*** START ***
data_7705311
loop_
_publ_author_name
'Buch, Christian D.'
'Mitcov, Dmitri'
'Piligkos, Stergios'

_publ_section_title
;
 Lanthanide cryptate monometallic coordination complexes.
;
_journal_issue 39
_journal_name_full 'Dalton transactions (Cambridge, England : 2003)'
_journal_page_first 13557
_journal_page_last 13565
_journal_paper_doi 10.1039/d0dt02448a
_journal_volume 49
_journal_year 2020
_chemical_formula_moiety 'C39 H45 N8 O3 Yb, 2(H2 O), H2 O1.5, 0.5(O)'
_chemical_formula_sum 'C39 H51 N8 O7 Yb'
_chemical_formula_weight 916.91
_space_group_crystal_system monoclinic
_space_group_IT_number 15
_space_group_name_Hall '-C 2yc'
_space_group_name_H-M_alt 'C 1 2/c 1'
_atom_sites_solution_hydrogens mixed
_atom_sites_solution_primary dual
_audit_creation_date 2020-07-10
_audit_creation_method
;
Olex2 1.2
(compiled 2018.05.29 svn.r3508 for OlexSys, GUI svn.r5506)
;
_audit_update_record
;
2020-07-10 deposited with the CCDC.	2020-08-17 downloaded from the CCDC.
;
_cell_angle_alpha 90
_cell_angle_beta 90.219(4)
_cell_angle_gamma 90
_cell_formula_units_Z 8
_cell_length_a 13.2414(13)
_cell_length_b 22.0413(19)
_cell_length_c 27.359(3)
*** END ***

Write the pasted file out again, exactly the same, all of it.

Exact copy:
data_7705311
loop_
_publ_author_name
'Buch, Christian D.'
'Mitcov, Dmitri'
'Piligkos, Stergios'

_publ_section_title
;
 Lanthanide cryptate monometallic coordination complexes.
;
_journal_issue 39
_journal_name_full 'Dalton transactions (Cambridge, England : 2003)'
_journal_page_first 13557
_journal_page_last 13565
_journal_paper_doi 10.1039/d0dt02448a
_journal_volume 49
_journal_year 2020
_chemical_formula_moiety 'C39 H45 N8 O3 Yb, 2(H2 O), H2 O1.5, 0.5(O)'
_chemical_formula_sum 'C39 H51 N8 O7 Yb'
_chemical_formula_weight 916.91
_space_group_crystal_system monoclinic
_space_group_IT_number 15
_space_group_name_Hall '-C 2yc'
_space_group_name_H-M_alt 'C 1 2/c 1'
_atom_sites_solution_hydrogens mixed
_atom_sites_solution_primary dual
_audit_creation_date 2020-07-10
_audit_creation_method
;
Olex2 1.2
(compiled 2018.05.29 svn.r3508 for OlexSys, GUI svn.r5506)
;
_audit_update_record
;
2020-07-10 deposited with the CCDC.	2020-08-17 downloaded from the CCDC.
;
_cell_angle_alpha 90
_cell_angle_beta 90.219(4)
_cell_angle_gamma 90
_cell_formula_units_Z 8
_cell_length_a 13.2414(13)
_cell_length_b 22.0413(19)
_cell_length_c 27.359(3)